Even by the standards of the U.S. Congress, where committee chairmen traditionally wield their gavel for the benefit of home-state industries, Mary Landrieu’s unapologetic boosterism of Louisiana’s energy interests is drawing notice.
They’re senior senators from two of the nation’s top oil-producing states, longtime friends who are about to begin a partnership that has environmentalists uneasy and industry lobbyists counting on a shift in energy policy.
The Senate committee with primary jurisdiction for U.S. energy policy added Joe Manchin , the former West Virginia governor who won office after using climate-change legislation for target practice in a 2010 ad.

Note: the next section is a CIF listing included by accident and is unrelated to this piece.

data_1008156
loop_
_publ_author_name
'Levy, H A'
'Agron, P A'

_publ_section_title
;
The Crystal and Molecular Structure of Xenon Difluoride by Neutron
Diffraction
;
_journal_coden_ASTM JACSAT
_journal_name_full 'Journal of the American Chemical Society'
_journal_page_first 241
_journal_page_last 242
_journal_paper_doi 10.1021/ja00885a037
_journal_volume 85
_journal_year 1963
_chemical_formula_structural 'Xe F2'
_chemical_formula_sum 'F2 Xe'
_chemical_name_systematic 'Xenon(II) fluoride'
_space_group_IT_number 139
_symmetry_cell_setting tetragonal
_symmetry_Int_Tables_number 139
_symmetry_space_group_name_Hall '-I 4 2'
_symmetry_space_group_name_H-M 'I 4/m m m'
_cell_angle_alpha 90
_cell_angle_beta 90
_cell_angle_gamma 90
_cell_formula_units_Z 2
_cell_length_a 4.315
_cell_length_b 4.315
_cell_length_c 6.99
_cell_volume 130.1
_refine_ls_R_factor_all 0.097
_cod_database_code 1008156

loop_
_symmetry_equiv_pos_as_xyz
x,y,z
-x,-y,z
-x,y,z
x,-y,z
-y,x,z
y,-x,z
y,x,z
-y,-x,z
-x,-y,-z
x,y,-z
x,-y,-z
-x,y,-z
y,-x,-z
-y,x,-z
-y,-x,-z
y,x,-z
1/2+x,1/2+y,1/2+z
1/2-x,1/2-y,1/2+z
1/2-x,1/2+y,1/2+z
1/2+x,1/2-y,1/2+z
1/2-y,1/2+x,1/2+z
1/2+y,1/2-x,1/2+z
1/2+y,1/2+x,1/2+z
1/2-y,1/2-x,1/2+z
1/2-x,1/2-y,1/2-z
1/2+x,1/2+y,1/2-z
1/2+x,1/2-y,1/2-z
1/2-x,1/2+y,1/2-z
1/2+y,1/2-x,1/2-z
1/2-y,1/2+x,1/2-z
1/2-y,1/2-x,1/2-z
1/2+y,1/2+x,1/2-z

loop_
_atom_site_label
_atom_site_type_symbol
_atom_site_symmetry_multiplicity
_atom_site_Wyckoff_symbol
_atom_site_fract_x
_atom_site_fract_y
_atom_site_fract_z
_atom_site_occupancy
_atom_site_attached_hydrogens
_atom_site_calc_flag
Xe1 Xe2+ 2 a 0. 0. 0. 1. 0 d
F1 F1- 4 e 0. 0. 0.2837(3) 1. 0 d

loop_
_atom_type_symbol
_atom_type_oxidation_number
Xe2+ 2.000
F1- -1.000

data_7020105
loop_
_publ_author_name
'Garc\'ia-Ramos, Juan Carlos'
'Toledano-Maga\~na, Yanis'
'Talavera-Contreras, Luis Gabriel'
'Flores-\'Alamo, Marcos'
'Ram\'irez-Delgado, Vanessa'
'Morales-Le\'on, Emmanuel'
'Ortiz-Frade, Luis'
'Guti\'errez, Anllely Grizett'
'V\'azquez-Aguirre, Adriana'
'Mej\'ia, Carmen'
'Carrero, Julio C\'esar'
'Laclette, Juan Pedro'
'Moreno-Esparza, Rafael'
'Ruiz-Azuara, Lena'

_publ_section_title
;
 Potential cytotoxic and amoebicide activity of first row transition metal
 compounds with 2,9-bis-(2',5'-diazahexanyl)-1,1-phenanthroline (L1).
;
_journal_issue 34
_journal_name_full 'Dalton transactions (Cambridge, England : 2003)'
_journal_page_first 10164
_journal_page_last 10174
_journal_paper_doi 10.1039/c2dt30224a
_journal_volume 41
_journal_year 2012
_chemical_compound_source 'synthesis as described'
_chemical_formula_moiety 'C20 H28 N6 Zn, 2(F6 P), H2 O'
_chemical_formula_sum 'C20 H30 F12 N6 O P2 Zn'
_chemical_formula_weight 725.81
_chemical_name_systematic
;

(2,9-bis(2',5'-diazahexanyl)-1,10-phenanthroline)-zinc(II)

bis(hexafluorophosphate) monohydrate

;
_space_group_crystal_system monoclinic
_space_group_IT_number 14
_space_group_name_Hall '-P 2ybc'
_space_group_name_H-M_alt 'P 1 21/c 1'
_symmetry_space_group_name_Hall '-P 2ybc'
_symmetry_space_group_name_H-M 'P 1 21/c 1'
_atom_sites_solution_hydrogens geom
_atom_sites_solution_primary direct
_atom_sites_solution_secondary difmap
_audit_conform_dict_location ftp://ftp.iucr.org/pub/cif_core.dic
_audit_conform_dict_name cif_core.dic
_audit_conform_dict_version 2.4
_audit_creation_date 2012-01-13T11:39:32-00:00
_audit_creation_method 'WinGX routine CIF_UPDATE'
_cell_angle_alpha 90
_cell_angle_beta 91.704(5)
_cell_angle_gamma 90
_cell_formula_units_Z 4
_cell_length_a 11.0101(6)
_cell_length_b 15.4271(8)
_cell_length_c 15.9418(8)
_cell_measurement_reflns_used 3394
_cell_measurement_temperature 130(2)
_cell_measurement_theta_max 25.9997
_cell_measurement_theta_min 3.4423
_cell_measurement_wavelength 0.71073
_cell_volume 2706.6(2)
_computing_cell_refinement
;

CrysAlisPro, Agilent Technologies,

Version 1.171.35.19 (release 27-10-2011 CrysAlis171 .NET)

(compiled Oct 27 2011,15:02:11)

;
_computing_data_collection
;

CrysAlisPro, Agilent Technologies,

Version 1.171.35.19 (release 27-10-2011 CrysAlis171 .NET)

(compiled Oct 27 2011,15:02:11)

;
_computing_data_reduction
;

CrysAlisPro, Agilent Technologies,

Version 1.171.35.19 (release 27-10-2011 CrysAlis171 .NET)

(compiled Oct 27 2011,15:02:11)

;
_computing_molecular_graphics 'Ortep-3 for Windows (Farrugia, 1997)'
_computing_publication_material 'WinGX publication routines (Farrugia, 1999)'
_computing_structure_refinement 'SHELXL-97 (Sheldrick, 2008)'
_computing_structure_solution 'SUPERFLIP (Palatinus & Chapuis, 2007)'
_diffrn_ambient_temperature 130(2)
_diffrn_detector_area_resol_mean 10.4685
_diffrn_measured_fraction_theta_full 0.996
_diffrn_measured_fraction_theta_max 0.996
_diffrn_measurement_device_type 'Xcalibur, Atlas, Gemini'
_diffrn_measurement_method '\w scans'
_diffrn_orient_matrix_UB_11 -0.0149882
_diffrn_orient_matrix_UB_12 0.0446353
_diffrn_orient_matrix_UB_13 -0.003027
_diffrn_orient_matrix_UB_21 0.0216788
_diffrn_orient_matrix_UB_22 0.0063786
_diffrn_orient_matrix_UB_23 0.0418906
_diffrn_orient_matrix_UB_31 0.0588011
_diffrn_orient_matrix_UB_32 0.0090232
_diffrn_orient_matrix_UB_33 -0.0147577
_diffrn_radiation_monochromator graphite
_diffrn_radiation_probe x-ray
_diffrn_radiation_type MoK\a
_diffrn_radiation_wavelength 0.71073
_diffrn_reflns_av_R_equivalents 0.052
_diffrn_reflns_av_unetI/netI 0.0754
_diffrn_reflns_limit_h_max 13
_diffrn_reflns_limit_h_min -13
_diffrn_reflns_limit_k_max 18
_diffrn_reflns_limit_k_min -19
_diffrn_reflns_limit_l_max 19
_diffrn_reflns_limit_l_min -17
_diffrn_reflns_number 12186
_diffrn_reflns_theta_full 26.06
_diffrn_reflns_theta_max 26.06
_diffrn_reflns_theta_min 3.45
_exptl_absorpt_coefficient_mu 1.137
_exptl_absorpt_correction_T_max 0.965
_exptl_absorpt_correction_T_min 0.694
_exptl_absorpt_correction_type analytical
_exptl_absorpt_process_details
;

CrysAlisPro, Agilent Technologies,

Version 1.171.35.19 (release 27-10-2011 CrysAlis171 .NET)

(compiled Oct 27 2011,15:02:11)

An effort by Congress to prod President Barack Obama on the Keystone XL oil pipeline gives the administration insufficient time to complete a review that meets environmental laws, White House spokesman Jay Carney said.
Under fire from coal producers and lawmakers from coal-producing states, the Obama administration is revamping an $8 billion federal loan-guarantee program to help companies reduce their carbon dioxide emissions.
Keystone XL backers say the proliferation of alternative projects, such as one to carry oil- sands crude to a Canadian seaport that advanced yesterday, undercuts opponents who claim blocking the pipeline will keep the high-carbon fossil fuel in the ground.